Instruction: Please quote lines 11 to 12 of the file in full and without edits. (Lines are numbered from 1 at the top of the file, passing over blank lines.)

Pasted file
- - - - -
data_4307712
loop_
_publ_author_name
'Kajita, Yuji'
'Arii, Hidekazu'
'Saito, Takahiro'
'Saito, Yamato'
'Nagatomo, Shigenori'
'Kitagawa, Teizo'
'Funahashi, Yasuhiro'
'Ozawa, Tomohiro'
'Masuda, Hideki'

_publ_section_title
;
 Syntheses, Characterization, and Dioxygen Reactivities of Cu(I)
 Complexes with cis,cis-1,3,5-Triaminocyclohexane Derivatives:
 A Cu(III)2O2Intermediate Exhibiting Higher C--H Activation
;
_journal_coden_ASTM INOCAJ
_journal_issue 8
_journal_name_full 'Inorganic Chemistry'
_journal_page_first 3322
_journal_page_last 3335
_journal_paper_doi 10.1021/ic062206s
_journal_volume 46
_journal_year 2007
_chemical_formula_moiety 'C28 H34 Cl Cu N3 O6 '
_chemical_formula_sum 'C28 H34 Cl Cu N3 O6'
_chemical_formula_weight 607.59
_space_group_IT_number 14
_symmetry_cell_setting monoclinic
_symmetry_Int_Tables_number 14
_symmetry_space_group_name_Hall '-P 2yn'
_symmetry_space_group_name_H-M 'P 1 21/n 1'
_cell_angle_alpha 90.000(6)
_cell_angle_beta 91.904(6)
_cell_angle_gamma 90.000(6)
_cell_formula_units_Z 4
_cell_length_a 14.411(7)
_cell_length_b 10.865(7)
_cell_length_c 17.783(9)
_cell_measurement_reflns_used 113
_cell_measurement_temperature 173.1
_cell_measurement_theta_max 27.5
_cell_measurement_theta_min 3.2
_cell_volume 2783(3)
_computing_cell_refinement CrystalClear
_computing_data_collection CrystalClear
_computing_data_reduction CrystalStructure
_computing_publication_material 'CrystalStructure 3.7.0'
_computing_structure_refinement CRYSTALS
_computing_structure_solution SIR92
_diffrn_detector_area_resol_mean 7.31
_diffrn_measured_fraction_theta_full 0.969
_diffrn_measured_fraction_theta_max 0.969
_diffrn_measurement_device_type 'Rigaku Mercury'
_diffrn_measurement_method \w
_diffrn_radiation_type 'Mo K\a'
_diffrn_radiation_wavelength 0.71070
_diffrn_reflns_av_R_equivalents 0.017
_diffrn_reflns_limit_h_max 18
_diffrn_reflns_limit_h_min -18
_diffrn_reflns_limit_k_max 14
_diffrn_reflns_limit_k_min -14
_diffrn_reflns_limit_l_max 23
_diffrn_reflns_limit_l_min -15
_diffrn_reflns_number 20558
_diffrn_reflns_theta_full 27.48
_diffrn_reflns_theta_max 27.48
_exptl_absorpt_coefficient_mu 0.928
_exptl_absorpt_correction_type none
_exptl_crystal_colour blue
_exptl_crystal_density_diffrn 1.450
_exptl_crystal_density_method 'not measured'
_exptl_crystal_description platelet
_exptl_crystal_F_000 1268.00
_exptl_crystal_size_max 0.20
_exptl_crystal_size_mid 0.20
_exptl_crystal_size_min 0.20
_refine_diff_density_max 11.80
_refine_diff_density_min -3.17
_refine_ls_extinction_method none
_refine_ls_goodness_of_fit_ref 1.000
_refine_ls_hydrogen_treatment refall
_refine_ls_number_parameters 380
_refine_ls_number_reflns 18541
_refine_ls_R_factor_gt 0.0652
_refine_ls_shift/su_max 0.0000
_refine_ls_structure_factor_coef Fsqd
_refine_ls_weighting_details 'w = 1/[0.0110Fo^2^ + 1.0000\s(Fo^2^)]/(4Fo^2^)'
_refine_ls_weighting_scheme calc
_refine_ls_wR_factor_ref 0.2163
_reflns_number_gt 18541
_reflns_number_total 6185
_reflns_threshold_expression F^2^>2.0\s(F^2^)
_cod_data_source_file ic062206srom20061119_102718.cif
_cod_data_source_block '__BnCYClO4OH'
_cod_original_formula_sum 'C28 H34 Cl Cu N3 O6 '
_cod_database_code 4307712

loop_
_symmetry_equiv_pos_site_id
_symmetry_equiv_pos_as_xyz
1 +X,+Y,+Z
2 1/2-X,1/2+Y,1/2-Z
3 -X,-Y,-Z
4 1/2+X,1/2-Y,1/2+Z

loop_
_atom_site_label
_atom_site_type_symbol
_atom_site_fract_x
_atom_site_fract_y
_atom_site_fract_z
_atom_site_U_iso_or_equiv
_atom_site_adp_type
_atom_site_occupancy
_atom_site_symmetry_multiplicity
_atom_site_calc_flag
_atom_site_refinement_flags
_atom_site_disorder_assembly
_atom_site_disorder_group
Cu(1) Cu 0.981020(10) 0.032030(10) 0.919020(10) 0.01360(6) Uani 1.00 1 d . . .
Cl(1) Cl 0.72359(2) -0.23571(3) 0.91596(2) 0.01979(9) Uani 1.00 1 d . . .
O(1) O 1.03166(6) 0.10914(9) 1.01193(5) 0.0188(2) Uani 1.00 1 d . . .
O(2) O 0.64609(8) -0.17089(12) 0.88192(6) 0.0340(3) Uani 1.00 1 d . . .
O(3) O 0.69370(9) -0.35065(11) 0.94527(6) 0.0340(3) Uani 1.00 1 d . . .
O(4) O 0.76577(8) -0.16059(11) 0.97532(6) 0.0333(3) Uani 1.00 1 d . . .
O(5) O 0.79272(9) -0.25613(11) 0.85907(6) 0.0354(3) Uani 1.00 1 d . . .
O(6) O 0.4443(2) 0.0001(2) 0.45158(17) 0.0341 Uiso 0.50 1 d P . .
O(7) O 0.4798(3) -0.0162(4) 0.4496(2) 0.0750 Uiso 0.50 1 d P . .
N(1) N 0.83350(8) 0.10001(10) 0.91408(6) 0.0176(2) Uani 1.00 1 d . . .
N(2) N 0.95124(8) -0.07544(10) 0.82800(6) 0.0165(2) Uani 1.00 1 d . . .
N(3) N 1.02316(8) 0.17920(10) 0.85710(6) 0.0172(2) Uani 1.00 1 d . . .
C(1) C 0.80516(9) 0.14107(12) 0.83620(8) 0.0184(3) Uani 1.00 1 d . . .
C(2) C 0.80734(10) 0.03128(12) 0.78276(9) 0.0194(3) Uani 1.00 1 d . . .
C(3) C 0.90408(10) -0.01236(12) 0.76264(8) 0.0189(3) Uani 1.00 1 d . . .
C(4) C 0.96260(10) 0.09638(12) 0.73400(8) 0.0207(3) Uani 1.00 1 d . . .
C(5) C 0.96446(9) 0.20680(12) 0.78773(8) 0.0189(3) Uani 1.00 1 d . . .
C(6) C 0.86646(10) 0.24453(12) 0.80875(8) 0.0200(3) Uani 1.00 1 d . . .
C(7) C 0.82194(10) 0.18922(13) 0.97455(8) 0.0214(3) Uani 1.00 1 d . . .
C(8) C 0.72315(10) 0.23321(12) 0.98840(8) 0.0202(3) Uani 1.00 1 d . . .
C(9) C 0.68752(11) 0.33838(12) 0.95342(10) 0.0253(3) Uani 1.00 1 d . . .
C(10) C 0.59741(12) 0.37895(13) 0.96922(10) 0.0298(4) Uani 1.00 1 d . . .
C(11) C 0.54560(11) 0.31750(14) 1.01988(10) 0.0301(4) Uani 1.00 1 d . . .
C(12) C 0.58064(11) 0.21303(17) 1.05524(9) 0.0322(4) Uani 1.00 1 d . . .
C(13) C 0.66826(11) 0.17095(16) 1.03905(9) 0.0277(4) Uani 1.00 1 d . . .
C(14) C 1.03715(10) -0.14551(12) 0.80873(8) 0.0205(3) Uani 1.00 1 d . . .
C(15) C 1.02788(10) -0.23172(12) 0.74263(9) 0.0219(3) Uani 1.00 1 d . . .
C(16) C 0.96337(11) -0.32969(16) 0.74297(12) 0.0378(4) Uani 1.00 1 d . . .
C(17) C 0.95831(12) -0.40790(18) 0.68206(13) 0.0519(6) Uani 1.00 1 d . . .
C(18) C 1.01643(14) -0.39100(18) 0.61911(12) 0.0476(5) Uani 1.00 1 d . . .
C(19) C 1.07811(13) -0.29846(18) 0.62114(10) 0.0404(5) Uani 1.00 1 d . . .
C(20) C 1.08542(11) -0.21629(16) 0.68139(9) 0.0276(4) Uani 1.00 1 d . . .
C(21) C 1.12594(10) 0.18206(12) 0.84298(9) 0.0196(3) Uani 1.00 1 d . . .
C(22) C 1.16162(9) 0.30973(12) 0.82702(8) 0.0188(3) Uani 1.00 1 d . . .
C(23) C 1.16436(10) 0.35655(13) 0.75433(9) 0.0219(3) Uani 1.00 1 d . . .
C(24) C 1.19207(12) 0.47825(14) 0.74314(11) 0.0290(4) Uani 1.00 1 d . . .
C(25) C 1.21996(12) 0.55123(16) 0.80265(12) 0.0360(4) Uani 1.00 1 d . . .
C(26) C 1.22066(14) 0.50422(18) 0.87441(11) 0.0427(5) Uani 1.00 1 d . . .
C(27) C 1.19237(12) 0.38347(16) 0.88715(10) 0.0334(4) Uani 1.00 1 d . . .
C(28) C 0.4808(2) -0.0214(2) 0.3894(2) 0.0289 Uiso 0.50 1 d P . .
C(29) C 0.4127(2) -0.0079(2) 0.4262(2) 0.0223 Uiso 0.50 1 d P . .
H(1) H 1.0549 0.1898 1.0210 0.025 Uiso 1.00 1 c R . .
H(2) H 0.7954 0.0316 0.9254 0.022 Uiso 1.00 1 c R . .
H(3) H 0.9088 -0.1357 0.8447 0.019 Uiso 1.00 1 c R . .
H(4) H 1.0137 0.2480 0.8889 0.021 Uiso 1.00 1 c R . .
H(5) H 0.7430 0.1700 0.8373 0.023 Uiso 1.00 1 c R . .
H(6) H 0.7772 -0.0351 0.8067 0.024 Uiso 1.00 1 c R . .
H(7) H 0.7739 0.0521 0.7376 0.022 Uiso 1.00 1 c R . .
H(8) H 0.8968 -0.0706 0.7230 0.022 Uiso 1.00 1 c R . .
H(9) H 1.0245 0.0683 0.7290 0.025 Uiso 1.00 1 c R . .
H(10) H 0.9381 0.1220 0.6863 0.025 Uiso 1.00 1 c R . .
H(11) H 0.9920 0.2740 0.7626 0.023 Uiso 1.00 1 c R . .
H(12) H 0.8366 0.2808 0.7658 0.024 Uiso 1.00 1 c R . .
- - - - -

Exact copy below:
'Ozawa, Tomohiro'
'Masuda, Hideki'